Teenager's Health

Loss of Appetite among Elderly, How to Improve?

Loss of Appetite among elderly, how to improve?


Worldwide, people are living longer. People in this era, are expected to live into their sixties and beyond, with the advancement of medical technology. By 2050, there will be as many as 2 billion number of people from this age group, living in China alone is about 120 million and 434 million people in the rest of the world. Today, 125 million people are aged 80 years old and older. In 2050, 80% of all older people will live in low- and middle-income countries.



Whilst in Malaysia, the number of Malaysians aged 60 years and above is estimated to be 1.4 million and is projected to increase to 3.3 million in the year 2020. The percentage of the population that is 60 years and over has also increased over the years – 5.2% in 1970, 5.7% in 1990 and 6.3% in the year 2000. In the year 2020, this percentage is expected to be 9.8% of the population. Between 1990 and 2020, the population of Malaysia is expected to increase from 18.4 million to 33.3 million – an increase of 80%. The aged population however is expected to increase from 1.05 million in 1990 to 3.26 million over the same period, an increase of 210% (2).



The pace of ageing population is much faster than in the past. All countries in the world face major challenges, in order to ensure that peoples’ health and social system are ready for this demographic shift. Healthcare system and technology need to be at par with people’s health and needs (1,2).


Many more literatures need to be discussed pertaining to the issue of geriatric (elderly) health. According to research, elderly face problem such as frailty, and this is often compounded by problems such as urinary incontinence, instability, falls and acute confusion states. Also, many elderly face accumulations of chronic diseases as they grow older (2).


All these problems lead to malnutrition among elderly, apart from this, poor dentition, changes in dietary habits and types of food that are available also play major role in this situation.  Thus, if you have elderly with poor appetite make sure to rule out all these physical problem before try to improve elderly’s appetite. Furthermore, due to fasting season where most people lose weight and have poor appetite also because, people’s have been staying home for quarantine for long time (2,3).



Ways to stimulating appetite in elderly as a caregiver or ways for elderly to try themselves (3,4):


  • Enjoy a meal together or encourage your loved one to join others for a weekly lunch or dinner. Studies show that seniors who eat with others tend to eat more and make healthier food choices.
  • Remember that your loved one’s tastes may be changing. Try making nutritious meals that are bright, colorful and packed with vitamins and minerals. However, do not overwhelm your loved ones with large portions, as a plate heaped with food may overwhelm them and deter them from eating altogether.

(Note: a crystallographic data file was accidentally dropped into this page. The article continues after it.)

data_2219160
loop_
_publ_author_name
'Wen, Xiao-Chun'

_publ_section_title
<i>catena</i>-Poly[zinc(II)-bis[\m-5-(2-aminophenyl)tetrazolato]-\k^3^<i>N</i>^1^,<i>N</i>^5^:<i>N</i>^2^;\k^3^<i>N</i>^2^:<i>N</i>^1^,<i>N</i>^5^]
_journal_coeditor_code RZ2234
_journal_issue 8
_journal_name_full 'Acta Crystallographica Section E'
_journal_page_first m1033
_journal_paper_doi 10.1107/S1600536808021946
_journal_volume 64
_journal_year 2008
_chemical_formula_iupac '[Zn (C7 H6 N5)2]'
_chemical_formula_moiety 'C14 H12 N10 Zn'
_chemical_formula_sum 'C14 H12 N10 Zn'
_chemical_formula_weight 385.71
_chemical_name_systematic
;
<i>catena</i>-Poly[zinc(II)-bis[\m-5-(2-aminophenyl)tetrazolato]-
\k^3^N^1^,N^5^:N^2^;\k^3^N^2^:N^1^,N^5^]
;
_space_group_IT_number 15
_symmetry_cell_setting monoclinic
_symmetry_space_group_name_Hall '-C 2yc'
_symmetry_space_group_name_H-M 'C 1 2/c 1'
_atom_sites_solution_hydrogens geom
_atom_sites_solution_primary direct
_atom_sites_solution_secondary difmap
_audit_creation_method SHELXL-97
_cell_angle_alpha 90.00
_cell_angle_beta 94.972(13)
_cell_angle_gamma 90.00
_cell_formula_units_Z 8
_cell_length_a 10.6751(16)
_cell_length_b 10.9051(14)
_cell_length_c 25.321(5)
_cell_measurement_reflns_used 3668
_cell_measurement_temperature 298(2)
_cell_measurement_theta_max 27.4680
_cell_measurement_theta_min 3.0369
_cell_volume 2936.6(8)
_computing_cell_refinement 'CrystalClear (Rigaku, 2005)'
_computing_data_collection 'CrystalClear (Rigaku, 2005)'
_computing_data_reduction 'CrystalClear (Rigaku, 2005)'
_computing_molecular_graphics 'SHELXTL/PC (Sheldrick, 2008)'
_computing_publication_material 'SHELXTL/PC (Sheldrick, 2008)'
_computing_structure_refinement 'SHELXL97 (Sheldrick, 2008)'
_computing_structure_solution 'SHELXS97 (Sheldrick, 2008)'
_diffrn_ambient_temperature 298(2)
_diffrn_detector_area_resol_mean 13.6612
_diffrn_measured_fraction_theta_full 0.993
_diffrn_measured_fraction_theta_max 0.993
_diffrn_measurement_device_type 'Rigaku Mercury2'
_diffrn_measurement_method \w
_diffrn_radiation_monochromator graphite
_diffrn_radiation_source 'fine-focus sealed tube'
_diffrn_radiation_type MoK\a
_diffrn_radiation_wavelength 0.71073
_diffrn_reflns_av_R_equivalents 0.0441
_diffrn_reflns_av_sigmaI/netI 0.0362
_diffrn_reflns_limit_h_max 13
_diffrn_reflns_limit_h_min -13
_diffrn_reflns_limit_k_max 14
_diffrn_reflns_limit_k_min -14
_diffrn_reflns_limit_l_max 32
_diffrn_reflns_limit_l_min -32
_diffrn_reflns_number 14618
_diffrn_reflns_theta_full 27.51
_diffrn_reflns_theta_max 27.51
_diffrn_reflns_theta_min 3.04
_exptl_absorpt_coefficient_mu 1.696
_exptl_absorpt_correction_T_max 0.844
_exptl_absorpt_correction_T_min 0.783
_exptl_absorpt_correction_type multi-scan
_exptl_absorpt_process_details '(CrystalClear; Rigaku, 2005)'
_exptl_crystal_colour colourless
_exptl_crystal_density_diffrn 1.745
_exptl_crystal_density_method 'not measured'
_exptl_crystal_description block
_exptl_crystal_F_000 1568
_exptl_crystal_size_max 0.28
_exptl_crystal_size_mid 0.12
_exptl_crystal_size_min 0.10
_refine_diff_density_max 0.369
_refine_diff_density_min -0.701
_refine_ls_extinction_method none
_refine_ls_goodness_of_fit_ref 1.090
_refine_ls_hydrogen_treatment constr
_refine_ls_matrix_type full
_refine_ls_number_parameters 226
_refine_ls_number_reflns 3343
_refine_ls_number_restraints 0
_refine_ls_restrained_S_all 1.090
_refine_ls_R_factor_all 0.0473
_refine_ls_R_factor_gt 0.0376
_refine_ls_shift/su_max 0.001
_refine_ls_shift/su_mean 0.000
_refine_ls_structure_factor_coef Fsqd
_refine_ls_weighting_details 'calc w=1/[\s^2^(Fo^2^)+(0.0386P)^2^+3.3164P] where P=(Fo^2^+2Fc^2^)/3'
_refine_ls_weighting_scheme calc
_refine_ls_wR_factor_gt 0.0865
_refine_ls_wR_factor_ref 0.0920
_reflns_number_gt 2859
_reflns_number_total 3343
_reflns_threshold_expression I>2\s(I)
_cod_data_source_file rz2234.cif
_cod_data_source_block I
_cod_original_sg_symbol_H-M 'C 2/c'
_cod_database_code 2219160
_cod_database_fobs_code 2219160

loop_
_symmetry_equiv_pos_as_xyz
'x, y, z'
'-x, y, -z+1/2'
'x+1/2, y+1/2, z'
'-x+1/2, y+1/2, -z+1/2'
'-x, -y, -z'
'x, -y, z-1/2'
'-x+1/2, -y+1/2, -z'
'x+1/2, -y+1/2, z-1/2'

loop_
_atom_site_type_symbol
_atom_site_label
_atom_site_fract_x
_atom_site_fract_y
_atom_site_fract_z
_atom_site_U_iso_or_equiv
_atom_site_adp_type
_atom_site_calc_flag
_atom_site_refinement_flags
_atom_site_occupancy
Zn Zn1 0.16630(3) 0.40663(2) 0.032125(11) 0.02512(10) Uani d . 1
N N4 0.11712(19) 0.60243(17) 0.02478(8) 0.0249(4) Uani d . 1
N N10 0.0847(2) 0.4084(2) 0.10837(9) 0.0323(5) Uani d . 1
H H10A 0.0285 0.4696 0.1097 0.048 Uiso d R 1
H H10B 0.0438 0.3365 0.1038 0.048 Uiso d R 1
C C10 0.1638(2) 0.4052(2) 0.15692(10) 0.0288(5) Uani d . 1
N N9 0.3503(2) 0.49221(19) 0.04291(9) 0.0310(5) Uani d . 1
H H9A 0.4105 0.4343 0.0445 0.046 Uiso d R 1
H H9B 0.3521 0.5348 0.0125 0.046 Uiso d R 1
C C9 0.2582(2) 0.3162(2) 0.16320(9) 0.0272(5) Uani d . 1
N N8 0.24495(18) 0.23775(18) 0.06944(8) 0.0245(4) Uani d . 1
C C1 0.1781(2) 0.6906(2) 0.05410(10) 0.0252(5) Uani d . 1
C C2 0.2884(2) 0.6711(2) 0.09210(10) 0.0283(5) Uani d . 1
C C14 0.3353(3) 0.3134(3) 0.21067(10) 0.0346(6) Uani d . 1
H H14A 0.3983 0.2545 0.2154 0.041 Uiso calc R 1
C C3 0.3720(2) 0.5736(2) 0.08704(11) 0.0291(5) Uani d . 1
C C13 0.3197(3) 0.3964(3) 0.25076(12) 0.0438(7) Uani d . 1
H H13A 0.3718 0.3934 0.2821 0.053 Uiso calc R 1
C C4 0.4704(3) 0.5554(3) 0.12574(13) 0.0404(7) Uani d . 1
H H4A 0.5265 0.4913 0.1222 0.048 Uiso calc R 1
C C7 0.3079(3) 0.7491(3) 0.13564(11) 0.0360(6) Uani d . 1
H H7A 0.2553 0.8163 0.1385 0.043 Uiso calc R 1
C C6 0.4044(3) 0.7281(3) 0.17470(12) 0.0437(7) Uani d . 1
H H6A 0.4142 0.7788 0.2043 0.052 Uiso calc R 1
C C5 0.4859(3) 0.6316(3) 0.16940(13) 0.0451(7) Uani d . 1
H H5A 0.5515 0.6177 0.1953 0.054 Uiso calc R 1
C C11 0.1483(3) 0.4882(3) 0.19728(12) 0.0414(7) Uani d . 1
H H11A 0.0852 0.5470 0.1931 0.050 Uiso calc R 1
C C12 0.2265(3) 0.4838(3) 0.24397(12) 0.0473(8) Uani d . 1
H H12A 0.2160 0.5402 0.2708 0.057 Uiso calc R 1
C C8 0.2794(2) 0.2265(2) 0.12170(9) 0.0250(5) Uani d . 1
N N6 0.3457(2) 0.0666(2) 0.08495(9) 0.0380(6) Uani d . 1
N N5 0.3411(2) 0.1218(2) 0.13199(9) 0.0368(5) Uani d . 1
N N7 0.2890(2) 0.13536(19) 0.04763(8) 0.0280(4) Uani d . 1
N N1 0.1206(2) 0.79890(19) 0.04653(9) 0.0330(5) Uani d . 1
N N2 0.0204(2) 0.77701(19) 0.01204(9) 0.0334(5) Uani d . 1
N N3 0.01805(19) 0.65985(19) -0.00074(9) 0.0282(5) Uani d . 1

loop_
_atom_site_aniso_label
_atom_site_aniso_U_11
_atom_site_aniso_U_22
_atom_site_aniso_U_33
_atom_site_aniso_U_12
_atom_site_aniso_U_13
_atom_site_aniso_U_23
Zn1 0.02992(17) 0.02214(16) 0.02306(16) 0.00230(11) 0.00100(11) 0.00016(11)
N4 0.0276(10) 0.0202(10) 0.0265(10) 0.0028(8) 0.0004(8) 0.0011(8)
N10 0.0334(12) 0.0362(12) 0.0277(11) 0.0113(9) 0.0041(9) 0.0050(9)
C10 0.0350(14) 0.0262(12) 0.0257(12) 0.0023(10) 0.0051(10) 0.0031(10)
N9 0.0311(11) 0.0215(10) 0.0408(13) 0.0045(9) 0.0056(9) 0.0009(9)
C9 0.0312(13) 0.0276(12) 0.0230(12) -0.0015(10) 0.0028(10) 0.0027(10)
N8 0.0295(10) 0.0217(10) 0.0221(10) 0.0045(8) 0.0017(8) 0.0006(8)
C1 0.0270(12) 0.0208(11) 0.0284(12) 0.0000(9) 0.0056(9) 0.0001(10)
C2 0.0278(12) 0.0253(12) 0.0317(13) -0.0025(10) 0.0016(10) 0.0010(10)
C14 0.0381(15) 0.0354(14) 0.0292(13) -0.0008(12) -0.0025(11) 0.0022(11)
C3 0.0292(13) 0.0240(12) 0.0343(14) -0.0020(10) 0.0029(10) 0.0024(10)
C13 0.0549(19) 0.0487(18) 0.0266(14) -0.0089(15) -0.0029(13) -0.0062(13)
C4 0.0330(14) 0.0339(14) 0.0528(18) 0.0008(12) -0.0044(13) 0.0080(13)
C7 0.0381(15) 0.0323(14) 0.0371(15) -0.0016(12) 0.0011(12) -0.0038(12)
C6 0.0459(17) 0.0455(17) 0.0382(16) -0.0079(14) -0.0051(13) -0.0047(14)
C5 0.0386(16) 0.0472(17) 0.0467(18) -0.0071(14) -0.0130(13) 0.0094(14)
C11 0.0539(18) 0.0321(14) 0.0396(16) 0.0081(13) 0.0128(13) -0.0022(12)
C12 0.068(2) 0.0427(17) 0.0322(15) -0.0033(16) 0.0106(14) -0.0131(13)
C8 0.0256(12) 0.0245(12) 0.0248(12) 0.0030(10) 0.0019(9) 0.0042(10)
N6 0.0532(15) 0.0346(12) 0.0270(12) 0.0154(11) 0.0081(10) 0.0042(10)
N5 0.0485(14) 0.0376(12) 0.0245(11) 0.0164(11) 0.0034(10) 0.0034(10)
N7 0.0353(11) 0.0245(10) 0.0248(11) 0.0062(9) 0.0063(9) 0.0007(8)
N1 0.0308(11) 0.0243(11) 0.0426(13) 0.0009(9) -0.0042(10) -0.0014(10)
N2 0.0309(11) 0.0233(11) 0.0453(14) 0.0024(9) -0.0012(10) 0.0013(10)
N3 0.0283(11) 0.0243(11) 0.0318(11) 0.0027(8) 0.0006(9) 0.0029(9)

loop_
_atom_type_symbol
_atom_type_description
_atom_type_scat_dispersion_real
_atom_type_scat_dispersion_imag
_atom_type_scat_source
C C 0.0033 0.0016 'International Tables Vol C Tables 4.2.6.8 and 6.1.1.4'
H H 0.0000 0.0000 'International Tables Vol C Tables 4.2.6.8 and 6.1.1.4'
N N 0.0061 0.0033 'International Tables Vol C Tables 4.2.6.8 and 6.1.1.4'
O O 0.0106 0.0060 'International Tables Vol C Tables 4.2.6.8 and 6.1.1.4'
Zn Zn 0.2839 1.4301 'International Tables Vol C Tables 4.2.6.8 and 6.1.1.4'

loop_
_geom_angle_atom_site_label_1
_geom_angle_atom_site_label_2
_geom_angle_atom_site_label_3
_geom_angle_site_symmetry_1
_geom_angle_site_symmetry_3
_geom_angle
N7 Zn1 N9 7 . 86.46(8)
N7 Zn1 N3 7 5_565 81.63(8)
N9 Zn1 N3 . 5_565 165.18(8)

• Set schedule for eating meals makes it a routine part of your loved one’s day. Breakfast, lunch, dinner and snacks should be served at the same time throughout the day, every day of the week.


  • Serve smaller portions of high nutrient foods. Some seniors feel overwhelmed if they see a large amount of food in front of them. Instead of a big plate, serve smaller portions. You could even switch to a daily routine where your older adult eats 5 small meals instead of 3 larger ones. To save time, you can still cook food in larger batches. Just store it in smaller individual containers so it is easy to reheat.
  • Stop using utensils. The frustration of not being able to use a spoon, fork, or knife could make some older adults not want to eat at all. To help them eat more easily, serve foods that can be eaten without any utensils.
  • Have plenty of easy-to-eat snacks on hand. Some seniors prefer to graze throughout the day rather than eat full meals. That is ok too. Keep plenty of healthy, delicious, and easy-to-eat snacks available.


  • Make milkshakes or smoothies. If chewing is difficult or tiring, even with small pieces of food, consider serving more liquid-y foods. You can try to prepare this liquid diet with various kind of fruits and vegetables as well. Unless your older adult has specific health issues, do not worry too much about fat or cholesterol. After all, the challenge is to get enough calories into them.


  • Keep track of what works. Take notes so you can keep track of what foods your senior enjoys, what they do not like, and what might be upsetting their stomach. You can also track what times of day they are more willing to eat or when they have a better appetite. Keeping track lets you experiment more with things that are working and avoid the things that are not.



  1. World Health Organization (WHO). Key Facts. Ageing and Health. https://www.who.int/news-room/fact-sheets/detail/ageing-and-health
  2. Mafauzy M. (2000). The Problems and Challenges of the Ageing Population in Malaysia. The Malaysian Journal of Medical Sciences. https://www.ncbi.nlm.nih.gov/pmc/articles/PMC3406209/
  3. American Senior Communities. Is Loss of Appetite in Elderly is the Sign of Something Else? https://www.asccare.com/loss-appetite-elderly-sign-something-else/
  4. Daily Caring. 6 Ways For Seniors with No Appetite to Eat. https://dailycaring.com/6-ways-to-get-seniors-with-no-appetite-to-eat/